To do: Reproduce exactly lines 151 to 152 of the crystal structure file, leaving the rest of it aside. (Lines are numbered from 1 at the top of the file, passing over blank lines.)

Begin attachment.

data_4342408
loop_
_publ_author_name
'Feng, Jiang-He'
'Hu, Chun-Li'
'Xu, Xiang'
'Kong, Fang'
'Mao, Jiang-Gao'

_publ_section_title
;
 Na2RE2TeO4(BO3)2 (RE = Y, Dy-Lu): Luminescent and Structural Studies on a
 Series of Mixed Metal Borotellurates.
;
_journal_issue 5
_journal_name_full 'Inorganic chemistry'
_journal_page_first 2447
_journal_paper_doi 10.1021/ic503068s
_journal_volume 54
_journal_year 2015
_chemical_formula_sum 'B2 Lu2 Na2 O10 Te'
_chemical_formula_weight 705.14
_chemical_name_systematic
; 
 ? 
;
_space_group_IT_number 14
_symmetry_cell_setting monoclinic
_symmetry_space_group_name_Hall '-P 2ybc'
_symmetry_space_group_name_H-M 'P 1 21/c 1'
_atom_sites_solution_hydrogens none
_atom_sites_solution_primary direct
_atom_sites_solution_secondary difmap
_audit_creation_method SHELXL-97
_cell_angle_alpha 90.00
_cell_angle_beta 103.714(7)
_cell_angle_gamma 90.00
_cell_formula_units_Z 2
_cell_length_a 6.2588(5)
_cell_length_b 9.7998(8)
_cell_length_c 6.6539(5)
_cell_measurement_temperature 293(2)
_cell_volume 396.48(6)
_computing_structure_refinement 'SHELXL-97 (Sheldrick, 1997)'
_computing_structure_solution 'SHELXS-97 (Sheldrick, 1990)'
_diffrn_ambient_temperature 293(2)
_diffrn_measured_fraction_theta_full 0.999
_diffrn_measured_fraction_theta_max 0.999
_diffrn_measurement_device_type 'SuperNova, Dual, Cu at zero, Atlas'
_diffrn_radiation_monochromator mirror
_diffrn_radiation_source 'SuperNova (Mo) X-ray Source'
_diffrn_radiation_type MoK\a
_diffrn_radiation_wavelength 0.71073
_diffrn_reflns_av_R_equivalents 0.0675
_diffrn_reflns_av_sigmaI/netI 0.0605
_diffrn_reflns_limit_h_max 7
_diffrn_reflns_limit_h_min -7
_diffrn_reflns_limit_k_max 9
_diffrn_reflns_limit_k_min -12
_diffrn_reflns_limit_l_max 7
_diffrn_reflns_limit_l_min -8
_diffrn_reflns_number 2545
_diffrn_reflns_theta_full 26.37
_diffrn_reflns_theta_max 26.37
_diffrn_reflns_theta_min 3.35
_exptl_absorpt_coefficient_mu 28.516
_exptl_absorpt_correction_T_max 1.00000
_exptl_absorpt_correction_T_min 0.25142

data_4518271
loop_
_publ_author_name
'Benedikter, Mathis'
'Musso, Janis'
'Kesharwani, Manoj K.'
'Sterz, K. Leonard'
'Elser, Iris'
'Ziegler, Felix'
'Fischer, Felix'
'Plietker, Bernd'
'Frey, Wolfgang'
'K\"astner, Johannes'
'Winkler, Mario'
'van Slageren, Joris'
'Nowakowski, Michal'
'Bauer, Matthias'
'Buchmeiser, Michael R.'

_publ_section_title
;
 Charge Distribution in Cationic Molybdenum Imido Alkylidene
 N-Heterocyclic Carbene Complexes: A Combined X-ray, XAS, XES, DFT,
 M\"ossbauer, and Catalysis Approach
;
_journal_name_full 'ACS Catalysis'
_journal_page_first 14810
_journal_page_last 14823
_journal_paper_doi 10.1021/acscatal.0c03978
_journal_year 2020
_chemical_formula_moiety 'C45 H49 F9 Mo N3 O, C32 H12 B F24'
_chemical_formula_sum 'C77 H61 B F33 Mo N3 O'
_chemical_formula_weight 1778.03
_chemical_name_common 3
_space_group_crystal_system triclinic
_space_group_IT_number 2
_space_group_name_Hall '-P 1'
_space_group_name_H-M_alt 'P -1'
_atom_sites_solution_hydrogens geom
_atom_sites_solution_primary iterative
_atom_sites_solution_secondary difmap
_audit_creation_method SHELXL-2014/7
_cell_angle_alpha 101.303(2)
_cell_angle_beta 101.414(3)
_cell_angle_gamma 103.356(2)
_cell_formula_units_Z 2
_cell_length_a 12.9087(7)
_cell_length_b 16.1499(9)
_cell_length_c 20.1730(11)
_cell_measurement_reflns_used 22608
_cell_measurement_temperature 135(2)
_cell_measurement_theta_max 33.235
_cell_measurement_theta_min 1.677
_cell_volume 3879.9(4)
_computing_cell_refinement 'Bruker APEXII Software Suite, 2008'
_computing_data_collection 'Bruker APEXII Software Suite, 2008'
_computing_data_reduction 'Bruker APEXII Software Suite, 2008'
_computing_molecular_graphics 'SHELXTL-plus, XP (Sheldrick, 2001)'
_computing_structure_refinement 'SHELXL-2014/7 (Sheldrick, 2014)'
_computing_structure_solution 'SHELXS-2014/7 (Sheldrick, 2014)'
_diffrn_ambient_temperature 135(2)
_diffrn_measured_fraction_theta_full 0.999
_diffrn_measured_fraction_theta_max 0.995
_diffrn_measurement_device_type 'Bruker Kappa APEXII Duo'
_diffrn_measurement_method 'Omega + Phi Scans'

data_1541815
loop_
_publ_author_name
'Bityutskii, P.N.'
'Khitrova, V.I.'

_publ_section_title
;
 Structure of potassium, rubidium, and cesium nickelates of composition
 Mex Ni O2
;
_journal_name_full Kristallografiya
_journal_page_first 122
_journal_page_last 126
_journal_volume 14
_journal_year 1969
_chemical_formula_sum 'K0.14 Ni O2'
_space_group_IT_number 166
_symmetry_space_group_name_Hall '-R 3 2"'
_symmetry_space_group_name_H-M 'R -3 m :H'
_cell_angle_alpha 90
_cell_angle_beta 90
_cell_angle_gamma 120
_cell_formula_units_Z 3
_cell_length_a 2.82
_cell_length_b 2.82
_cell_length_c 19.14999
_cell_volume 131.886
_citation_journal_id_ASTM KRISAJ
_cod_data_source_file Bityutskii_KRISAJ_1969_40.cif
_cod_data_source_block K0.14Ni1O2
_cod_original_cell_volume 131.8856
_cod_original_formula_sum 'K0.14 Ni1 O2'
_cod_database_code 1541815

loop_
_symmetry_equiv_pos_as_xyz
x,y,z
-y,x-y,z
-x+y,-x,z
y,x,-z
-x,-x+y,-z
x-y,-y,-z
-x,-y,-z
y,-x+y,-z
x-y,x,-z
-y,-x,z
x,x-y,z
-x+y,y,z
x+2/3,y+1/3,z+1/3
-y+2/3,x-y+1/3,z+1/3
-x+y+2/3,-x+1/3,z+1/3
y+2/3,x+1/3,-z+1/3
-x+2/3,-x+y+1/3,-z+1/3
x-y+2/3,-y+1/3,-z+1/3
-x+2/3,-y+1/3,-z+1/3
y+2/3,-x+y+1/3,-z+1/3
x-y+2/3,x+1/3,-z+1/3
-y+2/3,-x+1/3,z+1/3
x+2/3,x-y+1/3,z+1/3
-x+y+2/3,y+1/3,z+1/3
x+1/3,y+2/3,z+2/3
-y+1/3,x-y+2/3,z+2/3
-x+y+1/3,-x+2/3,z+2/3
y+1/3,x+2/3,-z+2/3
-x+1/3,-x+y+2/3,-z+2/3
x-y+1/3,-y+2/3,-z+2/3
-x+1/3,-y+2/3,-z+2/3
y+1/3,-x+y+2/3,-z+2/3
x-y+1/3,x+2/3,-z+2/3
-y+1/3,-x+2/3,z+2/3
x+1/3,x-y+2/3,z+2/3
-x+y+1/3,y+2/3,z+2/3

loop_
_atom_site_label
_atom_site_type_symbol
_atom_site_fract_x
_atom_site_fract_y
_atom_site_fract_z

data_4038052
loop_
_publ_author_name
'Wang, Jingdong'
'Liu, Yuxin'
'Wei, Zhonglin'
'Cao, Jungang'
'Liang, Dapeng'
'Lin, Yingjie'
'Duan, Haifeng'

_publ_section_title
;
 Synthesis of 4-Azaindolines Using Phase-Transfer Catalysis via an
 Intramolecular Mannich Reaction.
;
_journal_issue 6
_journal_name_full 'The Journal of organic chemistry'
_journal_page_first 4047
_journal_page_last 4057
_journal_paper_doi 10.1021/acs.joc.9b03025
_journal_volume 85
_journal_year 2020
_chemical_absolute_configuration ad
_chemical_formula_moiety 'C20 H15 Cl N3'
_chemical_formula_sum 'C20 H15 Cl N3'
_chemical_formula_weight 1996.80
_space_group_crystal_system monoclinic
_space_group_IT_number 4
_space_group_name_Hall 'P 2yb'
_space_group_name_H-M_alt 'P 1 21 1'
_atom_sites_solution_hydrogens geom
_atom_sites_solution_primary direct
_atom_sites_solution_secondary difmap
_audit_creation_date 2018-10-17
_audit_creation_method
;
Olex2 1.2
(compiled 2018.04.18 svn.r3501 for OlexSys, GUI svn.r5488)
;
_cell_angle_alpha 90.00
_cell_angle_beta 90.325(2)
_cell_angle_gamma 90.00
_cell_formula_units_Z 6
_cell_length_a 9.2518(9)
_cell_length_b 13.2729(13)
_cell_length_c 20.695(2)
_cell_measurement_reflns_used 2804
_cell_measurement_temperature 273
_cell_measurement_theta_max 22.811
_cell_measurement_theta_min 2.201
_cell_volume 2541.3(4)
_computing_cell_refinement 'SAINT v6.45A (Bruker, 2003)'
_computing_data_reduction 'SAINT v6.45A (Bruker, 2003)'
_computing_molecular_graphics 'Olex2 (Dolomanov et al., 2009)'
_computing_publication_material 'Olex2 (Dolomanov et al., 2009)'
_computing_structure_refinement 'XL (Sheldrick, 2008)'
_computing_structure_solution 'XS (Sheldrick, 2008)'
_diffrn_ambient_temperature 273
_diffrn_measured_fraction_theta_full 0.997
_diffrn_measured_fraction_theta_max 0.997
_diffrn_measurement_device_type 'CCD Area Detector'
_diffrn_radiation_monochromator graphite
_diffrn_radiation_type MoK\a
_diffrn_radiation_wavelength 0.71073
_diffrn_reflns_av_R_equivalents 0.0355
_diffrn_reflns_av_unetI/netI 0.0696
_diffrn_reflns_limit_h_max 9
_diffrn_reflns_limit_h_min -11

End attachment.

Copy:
_cell_angle_alpha 90
_cell_angle_beta 90